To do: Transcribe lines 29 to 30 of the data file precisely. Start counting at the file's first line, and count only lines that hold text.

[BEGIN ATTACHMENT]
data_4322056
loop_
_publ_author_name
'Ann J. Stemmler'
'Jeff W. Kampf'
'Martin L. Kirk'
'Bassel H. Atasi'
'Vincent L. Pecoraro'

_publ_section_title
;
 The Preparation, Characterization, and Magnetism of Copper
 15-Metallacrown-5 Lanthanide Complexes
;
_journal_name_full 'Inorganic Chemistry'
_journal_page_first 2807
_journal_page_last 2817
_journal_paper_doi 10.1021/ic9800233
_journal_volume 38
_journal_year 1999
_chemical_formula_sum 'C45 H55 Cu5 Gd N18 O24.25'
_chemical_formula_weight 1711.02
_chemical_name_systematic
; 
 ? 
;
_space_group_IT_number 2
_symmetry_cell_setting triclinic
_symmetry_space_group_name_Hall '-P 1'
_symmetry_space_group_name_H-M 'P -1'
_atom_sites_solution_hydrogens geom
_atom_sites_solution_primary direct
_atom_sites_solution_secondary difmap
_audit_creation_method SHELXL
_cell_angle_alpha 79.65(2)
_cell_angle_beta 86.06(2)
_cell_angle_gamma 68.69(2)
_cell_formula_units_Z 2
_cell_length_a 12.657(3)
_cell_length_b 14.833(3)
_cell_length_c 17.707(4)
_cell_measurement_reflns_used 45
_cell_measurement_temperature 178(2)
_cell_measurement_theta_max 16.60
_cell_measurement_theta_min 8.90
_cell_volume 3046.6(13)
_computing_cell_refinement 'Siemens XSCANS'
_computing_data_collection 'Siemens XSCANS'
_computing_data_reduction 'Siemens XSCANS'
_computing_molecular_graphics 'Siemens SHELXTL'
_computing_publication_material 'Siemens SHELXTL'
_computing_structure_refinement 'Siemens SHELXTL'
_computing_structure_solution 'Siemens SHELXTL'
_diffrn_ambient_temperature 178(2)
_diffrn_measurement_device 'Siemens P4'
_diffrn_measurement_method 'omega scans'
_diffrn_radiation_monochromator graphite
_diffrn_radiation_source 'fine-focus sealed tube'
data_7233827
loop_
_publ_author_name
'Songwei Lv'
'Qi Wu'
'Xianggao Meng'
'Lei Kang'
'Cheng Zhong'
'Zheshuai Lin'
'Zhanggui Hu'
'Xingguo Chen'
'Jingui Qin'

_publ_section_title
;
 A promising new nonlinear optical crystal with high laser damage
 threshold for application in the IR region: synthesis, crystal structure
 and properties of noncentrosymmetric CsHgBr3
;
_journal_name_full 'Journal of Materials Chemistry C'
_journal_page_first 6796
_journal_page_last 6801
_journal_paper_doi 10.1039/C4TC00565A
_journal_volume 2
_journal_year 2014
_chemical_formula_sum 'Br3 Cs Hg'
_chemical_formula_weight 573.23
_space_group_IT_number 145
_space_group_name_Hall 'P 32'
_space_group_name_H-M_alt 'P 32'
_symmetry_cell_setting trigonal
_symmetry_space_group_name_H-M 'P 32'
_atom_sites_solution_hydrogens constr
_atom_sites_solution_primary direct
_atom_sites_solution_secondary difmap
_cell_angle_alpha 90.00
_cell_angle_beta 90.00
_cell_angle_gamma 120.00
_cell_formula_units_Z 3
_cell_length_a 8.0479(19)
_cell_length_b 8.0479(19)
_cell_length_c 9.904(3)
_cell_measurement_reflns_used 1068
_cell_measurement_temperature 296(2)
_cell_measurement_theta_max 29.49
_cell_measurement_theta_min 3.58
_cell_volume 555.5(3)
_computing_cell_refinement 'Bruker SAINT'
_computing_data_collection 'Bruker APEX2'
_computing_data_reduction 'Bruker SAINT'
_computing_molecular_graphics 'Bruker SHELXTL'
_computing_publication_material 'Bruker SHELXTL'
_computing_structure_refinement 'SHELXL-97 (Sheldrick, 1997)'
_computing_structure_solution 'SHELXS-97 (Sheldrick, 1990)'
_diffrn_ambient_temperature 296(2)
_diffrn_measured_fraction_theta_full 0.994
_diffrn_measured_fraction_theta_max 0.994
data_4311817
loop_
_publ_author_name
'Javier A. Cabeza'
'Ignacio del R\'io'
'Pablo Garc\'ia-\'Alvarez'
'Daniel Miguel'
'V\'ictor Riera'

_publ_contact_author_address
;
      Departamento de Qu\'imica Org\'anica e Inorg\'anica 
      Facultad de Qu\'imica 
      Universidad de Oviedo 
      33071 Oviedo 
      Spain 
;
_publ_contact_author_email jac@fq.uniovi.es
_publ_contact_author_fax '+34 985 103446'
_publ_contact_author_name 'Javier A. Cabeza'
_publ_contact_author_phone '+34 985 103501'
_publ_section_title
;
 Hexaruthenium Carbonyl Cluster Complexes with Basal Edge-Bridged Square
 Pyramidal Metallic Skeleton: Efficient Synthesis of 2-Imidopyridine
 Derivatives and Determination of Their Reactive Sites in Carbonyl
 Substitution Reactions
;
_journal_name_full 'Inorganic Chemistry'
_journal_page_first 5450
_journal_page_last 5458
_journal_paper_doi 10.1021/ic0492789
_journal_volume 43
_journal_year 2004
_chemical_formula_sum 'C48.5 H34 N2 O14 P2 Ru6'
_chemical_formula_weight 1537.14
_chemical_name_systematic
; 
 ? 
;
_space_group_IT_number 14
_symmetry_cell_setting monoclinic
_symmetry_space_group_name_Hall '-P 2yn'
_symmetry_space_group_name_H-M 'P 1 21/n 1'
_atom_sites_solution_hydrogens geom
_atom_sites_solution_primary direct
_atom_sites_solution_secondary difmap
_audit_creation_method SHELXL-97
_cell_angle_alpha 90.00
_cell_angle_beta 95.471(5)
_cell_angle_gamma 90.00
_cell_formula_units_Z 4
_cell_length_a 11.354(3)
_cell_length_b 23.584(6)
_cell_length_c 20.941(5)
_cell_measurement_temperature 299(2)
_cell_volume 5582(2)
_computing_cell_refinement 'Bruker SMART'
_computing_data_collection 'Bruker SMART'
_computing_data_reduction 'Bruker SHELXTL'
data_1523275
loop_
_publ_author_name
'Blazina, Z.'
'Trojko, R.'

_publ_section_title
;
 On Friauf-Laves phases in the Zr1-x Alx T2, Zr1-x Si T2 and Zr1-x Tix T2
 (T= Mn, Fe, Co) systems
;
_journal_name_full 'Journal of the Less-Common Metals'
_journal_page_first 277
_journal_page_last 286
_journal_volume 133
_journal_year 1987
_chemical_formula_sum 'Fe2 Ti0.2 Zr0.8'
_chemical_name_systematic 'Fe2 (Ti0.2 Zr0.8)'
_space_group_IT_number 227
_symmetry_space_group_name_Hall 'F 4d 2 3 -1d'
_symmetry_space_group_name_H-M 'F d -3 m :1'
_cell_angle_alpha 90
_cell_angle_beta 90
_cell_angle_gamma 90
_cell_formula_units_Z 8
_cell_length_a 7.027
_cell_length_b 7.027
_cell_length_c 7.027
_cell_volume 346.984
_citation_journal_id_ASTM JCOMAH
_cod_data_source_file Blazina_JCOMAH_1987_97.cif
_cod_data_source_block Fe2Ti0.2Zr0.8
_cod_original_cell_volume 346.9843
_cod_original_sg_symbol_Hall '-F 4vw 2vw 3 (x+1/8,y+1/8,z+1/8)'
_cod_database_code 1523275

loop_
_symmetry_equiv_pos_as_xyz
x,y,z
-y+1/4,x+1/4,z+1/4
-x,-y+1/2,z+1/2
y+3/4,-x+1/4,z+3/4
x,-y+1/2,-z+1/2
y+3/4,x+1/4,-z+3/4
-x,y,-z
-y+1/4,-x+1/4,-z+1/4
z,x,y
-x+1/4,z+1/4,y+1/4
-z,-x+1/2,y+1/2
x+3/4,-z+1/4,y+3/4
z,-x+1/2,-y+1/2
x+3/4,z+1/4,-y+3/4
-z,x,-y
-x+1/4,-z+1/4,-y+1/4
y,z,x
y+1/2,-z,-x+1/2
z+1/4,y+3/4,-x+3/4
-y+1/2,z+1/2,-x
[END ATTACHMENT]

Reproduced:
_symmetry_space_group_name_H-M 'P -1'
_atom_sites_solution_hydrogens geom